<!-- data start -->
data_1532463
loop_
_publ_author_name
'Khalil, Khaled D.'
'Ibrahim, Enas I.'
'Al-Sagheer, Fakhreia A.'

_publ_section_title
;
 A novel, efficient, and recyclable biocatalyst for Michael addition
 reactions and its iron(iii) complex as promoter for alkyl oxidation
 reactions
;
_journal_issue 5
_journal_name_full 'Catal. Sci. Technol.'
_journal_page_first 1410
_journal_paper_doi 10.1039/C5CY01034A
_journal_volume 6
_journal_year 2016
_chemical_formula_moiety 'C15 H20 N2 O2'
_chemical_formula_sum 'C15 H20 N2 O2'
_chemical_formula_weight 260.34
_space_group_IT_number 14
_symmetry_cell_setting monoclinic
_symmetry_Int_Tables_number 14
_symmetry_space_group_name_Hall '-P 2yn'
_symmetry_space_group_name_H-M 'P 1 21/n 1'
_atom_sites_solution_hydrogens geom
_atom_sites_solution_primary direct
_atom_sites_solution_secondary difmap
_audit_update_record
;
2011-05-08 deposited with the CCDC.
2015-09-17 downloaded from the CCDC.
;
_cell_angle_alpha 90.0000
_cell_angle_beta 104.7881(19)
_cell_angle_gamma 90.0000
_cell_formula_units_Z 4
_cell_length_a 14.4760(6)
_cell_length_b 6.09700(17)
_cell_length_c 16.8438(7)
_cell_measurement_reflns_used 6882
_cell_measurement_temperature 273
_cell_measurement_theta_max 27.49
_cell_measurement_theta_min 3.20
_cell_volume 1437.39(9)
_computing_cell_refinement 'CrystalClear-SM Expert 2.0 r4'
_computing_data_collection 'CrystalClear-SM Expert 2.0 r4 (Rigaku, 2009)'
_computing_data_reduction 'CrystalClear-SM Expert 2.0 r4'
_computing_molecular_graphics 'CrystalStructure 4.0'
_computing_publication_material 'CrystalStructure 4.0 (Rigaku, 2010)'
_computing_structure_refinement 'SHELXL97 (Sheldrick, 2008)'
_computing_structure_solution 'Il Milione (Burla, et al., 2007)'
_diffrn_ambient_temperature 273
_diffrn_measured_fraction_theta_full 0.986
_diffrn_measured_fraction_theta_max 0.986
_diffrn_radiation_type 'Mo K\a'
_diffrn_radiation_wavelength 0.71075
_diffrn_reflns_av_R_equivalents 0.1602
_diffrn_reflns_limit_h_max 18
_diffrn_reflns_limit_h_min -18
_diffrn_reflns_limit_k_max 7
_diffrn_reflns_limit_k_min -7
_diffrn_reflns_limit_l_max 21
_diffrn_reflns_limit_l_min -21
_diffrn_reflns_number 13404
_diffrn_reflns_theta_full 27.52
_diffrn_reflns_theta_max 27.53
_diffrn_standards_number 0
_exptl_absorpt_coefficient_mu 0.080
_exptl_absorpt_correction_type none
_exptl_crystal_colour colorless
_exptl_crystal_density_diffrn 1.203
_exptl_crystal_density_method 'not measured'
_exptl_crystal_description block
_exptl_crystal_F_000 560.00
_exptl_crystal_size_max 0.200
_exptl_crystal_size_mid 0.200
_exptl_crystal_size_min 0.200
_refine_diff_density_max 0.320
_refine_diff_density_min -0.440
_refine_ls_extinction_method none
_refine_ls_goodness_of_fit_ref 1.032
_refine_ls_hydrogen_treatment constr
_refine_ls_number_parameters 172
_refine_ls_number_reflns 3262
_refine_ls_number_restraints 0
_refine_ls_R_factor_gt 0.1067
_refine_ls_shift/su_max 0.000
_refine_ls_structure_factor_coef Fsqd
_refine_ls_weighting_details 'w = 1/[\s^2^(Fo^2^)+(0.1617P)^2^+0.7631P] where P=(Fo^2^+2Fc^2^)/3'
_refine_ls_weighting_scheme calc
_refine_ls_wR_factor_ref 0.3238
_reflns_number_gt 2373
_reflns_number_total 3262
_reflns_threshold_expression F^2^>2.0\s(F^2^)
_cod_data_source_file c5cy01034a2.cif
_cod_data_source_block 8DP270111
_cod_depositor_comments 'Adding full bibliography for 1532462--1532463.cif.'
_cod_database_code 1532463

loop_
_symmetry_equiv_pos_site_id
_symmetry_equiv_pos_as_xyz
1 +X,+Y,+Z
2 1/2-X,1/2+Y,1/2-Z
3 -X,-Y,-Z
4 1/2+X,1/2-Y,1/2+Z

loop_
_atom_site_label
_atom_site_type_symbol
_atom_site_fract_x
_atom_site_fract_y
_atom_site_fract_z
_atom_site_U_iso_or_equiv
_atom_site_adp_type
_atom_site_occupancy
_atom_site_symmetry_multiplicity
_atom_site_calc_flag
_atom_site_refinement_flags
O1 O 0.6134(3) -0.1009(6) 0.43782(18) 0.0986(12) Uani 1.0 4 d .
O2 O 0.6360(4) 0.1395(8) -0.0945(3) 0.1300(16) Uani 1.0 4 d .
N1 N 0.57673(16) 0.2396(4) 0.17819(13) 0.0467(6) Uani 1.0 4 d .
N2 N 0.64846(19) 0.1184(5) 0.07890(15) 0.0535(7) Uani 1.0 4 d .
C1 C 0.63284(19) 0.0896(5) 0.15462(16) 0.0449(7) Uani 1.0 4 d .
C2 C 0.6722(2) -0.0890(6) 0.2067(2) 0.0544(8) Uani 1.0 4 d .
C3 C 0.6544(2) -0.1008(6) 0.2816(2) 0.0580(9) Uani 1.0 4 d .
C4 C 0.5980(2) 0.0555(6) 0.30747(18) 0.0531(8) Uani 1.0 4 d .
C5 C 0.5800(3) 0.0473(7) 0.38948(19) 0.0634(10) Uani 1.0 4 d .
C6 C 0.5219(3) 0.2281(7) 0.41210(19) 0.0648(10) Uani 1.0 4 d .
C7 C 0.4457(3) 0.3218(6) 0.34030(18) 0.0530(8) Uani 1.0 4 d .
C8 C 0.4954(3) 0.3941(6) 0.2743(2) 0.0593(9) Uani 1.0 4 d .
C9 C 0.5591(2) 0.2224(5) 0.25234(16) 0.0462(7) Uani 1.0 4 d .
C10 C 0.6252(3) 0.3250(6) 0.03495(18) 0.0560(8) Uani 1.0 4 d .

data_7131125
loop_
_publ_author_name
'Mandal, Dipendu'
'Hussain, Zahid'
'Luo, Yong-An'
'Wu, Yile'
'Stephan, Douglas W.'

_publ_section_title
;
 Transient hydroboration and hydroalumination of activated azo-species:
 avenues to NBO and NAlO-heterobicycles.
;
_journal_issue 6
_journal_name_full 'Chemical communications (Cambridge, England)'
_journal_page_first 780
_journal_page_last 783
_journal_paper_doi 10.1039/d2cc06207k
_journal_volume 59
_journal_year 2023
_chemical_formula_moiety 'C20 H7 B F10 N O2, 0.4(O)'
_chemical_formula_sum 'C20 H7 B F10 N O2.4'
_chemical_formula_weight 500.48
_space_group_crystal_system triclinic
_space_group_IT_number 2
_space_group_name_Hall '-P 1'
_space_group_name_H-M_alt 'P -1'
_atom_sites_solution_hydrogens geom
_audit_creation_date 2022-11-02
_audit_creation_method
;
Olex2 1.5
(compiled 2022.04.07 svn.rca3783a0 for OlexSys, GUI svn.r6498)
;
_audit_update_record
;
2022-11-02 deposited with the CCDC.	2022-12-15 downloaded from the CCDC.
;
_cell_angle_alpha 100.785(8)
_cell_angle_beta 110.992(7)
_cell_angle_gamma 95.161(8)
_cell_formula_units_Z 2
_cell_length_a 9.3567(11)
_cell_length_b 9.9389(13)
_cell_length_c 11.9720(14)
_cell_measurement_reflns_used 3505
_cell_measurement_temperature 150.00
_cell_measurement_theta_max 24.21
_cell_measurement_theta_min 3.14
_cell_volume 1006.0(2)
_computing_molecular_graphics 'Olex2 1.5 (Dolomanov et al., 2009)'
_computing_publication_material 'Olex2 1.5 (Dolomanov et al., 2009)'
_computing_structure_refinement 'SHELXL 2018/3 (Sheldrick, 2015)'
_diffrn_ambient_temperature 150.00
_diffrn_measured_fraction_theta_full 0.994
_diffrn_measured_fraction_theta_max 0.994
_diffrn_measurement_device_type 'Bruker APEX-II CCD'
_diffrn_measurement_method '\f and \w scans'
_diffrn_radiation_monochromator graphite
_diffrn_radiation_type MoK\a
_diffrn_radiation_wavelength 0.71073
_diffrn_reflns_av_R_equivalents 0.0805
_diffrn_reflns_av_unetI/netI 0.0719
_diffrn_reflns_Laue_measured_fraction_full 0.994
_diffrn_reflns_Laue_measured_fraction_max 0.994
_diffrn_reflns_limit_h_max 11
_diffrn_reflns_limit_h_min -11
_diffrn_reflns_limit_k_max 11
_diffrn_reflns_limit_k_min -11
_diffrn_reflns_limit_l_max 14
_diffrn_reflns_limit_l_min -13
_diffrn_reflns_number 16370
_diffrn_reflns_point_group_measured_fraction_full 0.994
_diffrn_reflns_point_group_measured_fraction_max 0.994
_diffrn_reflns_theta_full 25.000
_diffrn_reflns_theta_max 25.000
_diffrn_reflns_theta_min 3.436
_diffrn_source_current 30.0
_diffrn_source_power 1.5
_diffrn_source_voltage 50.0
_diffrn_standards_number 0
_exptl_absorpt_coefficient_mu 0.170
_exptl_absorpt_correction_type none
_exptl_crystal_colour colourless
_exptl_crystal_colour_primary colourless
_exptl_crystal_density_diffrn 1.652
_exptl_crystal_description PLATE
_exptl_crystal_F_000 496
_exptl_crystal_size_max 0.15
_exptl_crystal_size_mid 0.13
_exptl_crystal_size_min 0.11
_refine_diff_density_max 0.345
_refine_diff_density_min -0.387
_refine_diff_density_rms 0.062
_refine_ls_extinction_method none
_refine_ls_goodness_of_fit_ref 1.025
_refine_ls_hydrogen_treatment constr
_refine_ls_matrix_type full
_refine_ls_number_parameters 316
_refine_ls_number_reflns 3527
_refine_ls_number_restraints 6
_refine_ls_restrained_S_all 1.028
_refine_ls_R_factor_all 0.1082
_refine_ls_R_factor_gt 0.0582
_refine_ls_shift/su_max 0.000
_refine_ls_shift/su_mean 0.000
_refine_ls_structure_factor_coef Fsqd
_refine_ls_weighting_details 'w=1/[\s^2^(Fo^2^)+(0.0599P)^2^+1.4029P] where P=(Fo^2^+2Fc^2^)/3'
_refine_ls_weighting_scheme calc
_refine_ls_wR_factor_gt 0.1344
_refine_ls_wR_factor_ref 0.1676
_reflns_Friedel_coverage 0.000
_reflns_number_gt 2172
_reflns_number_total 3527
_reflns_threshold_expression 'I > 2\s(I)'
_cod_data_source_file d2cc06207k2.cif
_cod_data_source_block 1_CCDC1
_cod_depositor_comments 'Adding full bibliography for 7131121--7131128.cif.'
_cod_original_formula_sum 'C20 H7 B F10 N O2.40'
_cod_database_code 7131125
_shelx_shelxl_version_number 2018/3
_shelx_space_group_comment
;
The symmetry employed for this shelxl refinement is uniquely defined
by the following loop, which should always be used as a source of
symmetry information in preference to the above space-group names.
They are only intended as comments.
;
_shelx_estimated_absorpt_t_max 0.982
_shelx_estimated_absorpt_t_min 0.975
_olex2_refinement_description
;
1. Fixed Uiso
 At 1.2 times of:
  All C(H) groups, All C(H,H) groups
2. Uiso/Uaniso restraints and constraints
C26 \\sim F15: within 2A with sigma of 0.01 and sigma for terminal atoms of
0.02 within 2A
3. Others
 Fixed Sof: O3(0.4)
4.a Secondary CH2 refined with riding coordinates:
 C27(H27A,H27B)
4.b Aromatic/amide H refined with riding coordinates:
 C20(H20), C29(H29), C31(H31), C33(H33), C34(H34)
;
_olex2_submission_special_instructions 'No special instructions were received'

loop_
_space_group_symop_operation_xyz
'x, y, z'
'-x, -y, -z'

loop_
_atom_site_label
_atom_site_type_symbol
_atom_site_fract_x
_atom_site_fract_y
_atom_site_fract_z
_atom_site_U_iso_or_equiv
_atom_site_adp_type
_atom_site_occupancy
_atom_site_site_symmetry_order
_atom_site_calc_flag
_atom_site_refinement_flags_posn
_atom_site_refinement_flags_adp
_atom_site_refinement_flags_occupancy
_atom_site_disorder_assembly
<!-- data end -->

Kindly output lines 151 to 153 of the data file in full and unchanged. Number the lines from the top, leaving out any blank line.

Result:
_journal_paper_doi 10.1039/d2cc06207k
_journal_volume 59
_journal_year 2023